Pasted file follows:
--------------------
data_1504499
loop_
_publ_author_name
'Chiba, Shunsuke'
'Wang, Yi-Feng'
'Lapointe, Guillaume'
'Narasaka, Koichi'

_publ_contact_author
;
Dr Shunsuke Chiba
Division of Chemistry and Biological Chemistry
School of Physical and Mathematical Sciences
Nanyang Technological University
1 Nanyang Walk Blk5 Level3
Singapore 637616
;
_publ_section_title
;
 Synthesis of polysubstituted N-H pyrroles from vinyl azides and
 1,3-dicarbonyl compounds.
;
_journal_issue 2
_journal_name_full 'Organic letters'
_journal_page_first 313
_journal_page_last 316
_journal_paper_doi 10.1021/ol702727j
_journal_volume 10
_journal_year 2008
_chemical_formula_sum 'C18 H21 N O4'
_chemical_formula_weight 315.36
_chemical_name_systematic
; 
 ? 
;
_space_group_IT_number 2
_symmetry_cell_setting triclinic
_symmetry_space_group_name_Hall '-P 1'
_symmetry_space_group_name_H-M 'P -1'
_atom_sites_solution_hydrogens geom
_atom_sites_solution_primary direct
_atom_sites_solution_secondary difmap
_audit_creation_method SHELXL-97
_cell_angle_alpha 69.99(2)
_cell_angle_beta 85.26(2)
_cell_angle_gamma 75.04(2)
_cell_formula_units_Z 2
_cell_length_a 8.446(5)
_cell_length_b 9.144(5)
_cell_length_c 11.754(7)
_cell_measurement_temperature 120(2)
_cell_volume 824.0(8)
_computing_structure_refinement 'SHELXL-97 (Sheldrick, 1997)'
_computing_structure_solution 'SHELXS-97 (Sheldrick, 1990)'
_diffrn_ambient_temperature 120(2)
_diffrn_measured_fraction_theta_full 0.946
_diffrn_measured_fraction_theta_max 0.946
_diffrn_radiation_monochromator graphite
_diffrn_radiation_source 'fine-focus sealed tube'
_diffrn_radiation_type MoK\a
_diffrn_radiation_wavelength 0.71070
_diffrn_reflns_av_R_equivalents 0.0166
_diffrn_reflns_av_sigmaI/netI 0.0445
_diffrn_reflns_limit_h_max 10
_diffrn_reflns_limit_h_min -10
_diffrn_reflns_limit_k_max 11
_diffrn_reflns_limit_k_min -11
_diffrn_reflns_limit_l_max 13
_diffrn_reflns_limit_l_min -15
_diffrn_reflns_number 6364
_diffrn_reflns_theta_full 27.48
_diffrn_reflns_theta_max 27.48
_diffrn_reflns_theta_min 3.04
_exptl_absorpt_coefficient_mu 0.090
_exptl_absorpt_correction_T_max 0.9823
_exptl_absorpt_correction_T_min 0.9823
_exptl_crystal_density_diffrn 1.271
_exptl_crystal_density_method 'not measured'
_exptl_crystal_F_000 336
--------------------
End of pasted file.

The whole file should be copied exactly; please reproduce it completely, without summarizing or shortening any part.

data_1504499
loop_
_publ_author_name
'Chiba, Shunsuke'
'Wang, Yi-Feng'
'Lapointe, Guillaume'
'Narasaka, Koichi'

_publ_contact_author
;
Dr Shunsuke Chiba
Division of Chemistry and Biological Chemistry
School of Physical and Mathematical Sciences
Nanyang Technological University
1 Nanyang Walk Blk5 Level3
Singapore 637616
;
_publ_section_title
;
 Synthesis of polysubstituted N-H pyrroles from vinyl azides and
 1,3-dicarbonyl compounds.
;
_journal_issue 2
_journal_name_full 'Organic letters'
_journal_page_first 313
_journal_page_last 316
_journal_paper_doi 10.1021/ol702727j
_journal_volume 10
_journal_year 2008
_chemical_formula_sum 'C18 H21 N O4'
_chemical_formula_weight 315.36
_chemical_name_systematic
; 
 ? 
;
_space_group_IT_number 2
_symmetry_cell_setting triclinic
_symmetry_space_group_name_Hall '-P 1'
_symmetry_space_group_name_H-M 'P -1'
_atom_sites_solution_hydrogens geom
_atom_sites_solution_primary direct
_atom_sites_solution_secondary difmap
_audit_creation_method SHELXL-97
_cell_angle_alpha 69.99(2)
_cell_angle_beta 85.26(2)
_cell_angle_gamma 75.04(2)
_cell_formula_units_Z 2
_cell_length_a 8.446(5)
_cell_length_b 9.144(5)
_cell_length_c 11.754(7)
_cell_measurement_temperature 120(2)
_cell_volume 824.0(8)
_computing_structure_refinement 'SHELXL-97 (Sheldrick, 1997)'
_computing_structure_solution 'SHELXS-97 (Sheldrick, 1990)'
_diffrn_ambient_temperature 120(2)
_diffrn_measured_fraction_theta_full 0.946
_diffrn_measured_fraction_theta_max 0.946
_diffrn_radiation_monochromator graphite
_diffrn_radiation_source 'fine-focus sealed tube'
_diffrn_radiation_type MoK\a
_diffrn_radiation_wavelength 0.71070
_diffrn_reflns_av_R_equivalents 0.0166
_diffrn_reflns_av_sigmaI/netI 0.0445
_diffrn_reflns_limit_h_max 10
_diffrn_reflns_limit_h_min -10
_diffrn_reflns_limit_k_max 11
_diffrn_reflns_limit_k_min -11
_diffrn_reflns_limit_l_max 13
_diffrn_reflns_limit_l_min -15
_diffrn_reflns_number 6364
_diffrn_reflns_theta_full 27.48
_diffrn_reflns_theta_max 27.48
_diffrn_reflns_theta_min 3.04
_exptl_absorpt_coefficient_mu 0.090
_exptl_absorpt_correction_T_max 0.9823
_exptl_absorpt_correction_T_min 0.9823
_exptl_crystal_density_diffrn 1.271
_exptl_crystal_density_method 'not measured'
_exptl_crystal_F_000 336